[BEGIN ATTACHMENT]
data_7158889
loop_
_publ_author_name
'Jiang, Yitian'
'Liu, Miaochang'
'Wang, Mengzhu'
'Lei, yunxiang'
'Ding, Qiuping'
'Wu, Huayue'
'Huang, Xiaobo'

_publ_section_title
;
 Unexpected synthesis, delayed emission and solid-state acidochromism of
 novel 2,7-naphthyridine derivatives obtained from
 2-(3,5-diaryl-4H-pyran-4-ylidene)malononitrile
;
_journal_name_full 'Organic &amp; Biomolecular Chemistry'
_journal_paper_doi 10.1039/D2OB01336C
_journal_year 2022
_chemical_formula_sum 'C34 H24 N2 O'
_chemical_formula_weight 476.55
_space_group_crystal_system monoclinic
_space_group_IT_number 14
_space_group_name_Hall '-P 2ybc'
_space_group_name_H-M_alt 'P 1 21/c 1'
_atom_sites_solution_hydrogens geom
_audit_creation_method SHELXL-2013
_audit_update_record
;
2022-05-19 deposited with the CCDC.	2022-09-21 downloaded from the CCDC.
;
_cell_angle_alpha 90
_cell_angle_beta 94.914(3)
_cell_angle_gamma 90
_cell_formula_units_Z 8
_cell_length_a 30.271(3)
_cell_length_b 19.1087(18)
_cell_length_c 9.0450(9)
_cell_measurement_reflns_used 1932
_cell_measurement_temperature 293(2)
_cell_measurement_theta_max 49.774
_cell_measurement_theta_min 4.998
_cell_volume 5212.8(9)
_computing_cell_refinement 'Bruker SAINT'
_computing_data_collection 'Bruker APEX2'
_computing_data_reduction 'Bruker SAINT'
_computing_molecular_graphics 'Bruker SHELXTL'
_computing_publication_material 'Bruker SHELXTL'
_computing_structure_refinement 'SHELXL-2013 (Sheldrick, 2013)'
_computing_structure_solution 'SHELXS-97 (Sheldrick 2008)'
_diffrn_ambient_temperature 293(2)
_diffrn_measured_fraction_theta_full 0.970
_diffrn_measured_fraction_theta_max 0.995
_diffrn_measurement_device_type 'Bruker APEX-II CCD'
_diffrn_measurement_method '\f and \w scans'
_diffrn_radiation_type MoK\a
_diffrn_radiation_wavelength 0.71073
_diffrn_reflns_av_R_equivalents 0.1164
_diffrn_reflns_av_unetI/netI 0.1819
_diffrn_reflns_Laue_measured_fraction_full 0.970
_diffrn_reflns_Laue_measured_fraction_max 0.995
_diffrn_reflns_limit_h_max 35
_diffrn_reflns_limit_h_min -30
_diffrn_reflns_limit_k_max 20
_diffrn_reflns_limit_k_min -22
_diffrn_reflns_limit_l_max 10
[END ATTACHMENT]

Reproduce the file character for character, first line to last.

data_7158889
loop_
_publ_author_name
'Jiang, Yitian'
'Liu, Miaochang'
'Wang, Mengzhu'
'Lei, yunxiang'
'Ding, Qiuping'
'Wu, Huayue'
'Huang, Xiaobo'

_publ_section_title
;
 Unexpected synthesis, delayed emission and solid-state acidochromism of
 novel 2,7-naphthyridine derivatives obtained from
 2-(3,5-diaryl-4H-pyran-4-ylidene)malononitrile
;
_journal_name_full 'Organic &amp; Biomolecular Chemistry'
_journal_paper_doi 10.1039/D2OB01336C
_journal_year 2022
_chemical_formula_sum 'C34 H24 N2 O'
_chemical_formula_weight 476.55
_space_group_crystal_system monoclinic
_space_group_IT_number 14
_space_group_name_Hall '-P 2ybc'
_space_group_name_H-M_alt 'P 1 21/c 1'
_atom_sites_solution_hydrogens geom
_audit_creation_method SHELXL-2013
_audit_update_record
;
2022-05-19 deposited with the CCDC.	2022-09-21 downloaded from the CCDC.
;
_cell_angle_alpha 90
_cell_angle_beta 94.914(3)
_cell_angle_gamma 90
_cell_formula_units_Z 8
_cell_length_a 30.271(3)
_cell_length_b 19.1087(18)
_cell_length_c 9.0450(9)
_cell_measurement_reflns_used 1932
_cell_measurement_temperature 293(2)
_cell_measurement_theta_max 49.774
_cell_measurement_theta_min 4.998
_cell_volume 5212.8(9)
_computing_cell_refinement 'Bruker SAINT'
_computing_data_collection 'Bruker APEX2'
_computing_data_reduction 'Bruker SAINT'
_computing_molecular_graphics 'Bruker SHELXTL'
_computing_publication_material 'Bruker SHELXTL'
_computing_structure_refinement 'SHELXL-2013 (Sheldrick, 2013)'
_computing_structure_solution 'SHELXS-97 (Sheldrick 2008)'
_diffrn_ambient_temperature 293(2)
_diffrn_measured_fraction_theta_full 0.970
_diffrn_measured_fraction_theta_max 0.995
_diffrn_measurement_device_type 'Bruker APEX-II CCD'
_diffrn_measurement_method '\f and \w scans'
_diffrn_radiation_type MoK\a
_diffrn_radiation_wavelength 0.71073
_diffrn_reflns_av_R_equivalents 0.1164
_diffrn_reflns_av_unetI/netI 0.1819
_diffrn_reflns_Laue_measured_fraction_full 0.970
_diffrn_reflns_Laue_measured_fraction_max 0.995
_diffrn_reflns_limit_h_max 35
_diffrn_reflns_limit_h_min -30
_diffrn_reflns_limit_k_max 20
_diffrn_reflns_limit_k_min -22
_diffrn_reflns_limit_l_max 10